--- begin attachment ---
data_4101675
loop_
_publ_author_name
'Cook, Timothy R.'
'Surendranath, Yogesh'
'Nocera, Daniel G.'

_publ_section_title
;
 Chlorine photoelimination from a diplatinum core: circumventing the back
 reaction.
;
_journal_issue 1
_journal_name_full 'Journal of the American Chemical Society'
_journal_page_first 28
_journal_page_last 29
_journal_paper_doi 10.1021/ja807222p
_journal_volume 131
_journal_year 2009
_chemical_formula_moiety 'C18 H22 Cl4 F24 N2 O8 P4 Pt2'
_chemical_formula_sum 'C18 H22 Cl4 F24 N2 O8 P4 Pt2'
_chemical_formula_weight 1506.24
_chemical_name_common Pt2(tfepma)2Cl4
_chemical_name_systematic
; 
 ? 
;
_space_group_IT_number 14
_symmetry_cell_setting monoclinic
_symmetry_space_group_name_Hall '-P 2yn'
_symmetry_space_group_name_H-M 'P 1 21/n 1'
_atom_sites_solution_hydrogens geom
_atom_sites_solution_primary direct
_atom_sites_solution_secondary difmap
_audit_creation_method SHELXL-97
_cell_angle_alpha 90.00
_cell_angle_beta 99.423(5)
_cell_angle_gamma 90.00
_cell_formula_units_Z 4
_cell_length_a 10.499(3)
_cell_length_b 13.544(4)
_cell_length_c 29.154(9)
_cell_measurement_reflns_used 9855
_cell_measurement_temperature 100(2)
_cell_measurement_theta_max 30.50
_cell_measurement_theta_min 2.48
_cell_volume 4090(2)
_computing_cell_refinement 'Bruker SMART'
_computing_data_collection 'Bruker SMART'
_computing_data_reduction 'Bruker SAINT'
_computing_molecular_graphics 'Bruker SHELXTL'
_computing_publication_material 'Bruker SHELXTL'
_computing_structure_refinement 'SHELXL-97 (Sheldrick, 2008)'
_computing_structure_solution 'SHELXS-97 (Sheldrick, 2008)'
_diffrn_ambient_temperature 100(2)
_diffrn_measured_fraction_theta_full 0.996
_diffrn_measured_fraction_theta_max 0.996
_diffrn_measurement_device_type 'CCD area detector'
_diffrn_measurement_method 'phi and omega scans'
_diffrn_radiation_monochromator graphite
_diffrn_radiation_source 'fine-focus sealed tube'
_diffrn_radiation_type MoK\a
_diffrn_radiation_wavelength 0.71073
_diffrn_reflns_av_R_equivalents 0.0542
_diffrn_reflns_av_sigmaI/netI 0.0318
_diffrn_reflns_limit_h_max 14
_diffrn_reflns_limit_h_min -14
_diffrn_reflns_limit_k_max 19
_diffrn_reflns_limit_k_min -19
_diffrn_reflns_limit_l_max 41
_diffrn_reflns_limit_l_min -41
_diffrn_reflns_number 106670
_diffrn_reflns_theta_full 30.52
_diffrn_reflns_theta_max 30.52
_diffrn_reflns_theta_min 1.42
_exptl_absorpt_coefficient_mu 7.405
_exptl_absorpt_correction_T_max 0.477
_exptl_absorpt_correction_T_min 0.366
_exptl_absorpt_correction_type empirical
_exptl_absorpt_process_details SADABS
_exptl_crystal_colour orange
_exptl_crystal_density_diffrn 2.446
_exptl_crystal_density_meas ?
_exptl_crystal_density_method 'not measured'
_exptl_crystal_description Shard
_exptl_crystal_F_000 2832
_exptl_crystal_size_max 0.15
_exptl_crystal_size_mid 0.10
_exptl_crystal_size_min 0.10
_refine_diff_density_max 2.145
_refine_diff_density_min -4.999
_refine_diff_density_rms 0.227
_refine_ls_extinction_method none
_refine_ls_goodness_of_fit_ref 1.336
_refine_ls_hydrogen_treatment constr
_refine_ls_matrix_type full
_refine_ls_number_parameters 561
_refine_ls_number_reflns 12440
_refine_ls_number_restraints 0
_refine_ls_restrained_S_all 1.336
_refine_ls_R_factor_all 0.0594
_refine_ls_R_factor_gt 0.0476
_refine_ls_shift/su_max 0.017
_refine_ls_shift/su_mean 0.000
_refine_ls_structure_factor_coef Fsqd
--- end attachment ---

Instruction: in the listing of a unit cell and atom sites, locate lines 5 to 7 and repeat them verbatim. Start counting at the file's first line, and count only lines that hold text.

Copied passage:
'Surendranath, Yogesh'
'Nocera, Daniel G.'

_publ_section_title